Jean Baudrillard

...Reality itself founders in hyperrealism, the meticulous reduplication of the real, preferably through another, reproductive medium, such as photography. From medium to medium, the real is volatilized, becoming an allegory of death. But it is also, in a sense, reinforced through its own destruction. It becomes reality for its own sake, the fetishism of the lost object: no longer the object of representation, but the ecstasy of denial and of its own ritual extermination: the hyperreal.

Realism had already inaugurated this process. The rhetoric of the real signaled its gravely altered status (its golden age was characterized by an innocence of language in which it was not obliged to redouble what it said with a reality effect). Surrealism remained within the purview of the realism it contested - but also redoubled - through its rupture with the Imaginary. The hyperreal represents a much more advanced stage insofar as it manages to efface even this contradiction between the real and the imaginary. Unreality no longer resides in the dream or fantasy, or in the beyond, but in the real's hallucinatory resemblance to itself.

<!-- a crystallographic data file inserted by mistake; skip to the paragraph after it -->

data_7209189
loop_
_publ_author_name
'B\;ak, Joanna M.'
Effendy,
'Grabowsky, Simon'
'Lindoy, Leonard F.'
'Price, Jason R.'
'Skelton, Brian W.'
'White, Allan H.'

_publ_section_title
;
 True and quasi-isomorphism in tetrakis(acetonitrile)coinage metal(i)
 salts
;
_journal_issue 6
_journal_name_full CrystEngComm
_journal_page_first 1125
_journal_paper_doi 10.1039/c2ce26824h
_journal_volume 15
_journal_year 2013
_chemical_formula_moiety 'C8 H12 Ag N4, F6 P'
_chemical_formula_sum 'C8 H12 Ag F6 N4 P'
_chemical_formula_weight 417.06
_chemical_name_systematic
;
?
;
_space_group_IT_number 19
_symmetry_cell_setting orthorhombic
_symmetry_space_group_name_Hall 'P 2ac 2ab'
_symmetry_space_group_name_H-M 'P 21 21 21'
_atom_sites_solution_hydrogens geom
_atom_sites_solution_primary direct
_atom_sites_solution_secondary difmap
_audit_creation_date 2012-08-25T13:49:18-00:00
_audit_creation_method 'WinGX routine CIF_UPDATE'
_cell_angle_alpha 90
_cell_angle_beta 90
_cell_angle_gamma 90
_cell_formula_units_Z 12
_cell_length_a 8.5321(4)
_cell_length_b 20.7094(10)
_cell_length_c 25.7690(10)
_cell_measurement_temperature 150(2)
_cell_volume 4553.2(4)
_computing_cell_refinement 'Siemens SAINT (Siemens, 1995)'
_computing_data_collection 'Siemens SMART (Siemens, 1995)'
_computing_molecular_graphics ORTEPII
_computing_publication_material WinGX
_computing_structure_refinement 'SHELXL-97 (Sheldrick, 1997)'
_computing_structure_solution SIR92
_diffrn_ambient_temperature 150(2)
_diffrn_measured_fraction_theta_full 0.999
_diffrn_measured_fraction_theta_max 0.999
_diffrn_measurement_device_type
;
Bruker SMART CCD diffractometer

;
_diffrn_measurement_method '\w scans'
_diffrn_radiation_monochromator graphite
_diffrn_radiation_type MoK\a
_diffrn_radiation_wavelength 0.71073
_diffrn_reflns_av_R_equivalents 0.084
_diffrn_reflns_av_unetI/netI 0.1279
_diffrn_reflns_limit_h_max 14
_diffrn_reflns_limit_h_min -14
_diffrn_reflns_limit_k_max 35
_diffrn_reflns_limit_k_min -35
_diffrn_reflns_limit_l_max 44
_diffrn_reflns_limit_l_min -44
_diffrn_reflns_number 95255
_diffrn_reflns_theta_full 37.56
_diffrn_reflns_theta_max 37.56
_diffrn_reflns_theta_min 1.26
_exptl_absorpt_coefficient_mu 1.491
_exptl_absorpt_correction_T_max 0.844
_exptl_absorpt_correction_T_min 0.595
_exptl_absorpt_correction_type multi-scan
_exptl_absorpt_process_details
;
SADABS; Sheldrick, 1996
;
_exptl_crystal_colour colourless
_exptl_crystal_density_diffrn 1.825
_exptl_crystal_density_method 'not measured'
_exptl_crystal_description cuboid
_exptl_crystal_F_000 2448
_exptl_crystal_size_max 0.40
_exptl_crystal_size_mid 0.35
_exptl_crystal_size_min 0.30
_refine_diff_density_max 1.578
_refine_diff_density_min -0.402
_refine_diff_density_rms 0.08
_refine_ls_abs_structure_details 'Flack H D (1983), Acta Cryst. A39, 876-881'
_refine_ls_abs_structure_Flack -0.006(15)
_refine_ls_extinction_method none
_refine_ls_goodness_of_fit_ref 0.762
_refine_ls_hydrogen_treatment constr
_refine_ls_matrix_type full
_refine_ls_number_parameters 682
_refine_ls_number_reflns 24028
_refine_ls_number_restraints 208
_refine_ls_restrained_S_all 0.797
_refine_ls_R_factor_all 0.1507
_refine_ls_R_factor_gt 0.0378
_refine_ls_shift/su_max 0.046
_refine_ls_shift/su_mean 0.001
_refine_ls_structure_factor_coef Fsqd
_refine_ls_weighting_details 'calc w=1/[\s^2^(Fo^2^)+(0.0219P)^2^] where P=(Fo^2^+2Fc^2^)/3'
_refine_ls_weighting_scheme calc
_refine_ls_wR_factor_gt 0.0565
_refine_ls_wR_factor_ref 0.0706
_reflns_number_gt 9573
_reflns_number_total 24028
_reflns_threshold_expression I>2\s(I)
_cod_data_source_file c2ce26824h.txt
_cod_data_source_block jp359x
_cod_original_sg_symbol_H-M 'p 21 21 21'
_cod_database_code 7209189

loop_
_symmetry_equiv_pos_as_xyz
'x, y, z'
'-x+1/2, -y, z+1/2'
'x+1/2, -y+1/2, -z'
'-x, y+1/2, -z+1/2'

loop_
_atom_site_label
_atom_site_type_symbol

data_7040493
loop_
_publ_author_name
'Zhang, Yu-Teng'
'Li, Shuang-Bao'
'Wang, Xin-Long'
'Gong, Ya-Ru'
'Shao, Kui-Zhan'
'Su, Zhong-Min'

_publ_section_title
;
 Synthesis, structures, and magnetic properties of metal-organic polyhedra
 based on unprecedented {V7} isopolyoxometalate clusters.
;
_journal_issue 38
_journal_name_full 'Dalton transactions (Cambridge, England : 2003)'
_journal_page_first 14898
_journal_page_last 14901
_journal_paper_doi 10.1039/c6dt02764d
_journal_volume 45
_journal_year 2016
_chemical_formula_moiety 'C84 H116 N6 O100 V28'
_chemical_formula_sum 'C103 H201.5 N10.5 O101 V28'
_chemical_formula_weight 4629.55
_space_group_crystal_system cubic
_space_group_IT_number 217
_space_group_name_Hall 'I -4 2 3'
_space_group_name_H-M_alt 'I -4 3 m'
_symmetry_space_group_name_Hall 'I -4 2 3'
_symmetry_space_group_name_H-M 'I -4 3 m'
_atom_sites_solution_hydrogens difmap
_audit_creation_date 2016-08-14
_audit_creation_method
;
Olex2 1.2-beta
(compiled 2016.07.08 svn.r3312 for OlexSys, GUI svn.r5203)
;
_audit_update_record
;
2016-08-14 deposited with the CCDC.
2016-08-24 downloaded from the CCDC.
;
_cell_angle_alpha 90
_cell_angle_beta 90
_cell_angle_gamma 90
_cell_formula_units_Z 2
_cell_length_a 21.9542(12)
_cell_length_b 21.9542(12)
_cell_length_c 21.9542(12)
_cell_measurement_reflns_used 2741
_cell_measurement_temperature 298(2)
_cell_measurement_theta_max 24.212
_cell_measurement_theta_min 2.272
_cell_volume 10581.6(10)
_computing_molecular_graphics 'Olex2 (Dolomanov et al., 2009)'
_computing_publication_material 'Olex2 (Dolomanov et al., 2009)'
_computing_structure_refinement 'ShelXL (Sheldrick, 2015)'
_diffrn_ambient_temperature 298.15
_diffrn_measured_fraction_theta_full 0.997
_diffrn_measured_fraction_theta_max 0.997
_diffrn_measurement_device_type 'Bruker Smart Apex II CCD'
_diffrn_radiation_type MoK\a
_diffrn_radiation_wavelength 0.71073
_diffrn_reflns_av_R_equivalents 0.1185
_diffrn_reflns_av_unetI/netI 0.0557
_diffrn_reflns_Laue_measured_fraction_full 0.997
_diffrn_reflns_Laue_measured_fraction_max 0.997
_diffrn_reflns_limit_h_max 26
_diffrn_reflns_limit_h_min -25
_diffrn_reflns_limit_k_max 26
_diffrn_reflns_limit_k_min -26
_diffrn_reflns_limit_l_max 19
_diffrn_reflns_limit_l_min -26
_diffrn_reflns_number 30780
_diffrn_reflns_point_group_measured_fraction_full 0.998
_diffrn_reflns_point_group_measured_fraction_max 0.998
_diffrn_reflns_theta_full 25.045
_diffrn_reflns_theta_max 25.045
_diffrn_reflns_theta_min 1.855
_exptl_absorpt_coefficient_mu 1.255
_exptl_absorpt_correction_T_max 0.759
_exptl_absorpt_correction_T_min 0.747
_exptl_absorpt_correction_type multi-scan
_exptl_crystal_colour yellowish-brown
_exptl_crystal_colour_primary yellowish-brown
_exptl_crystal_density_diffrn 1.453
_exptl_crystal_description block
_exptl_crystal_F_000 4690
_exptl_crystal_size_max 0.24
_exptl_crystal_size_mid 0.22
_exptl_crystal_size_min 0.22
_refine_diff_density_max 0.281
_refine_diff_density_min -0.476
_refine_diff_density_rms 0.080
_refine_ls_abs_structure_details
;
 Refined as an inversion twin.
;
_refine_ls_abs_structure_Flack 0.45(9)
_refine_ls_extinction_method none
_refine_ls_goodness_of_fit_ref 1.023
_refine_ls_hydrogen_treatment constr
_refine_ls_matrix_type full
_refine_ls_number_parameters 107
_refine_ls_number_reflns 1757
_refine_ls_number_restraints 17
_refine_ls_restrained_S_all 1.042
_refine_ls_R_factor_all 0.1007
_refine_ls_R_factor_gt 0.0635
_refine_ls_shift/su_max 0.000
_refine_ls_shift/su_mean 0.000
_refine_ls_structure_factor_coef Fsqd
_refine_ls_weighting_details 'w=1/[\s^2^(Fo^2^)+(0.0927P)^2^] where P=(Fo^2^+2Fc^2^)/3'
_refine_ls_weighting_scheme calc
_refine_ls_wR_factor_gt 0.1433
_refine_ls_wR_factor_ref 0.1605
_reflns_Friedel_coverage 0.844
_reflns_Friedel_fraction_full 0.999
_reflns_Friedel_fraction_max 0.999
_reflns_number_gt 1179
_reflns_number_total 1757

An excerpt from "Symbolic Exchange and Death," originally published in Paris, in 1976.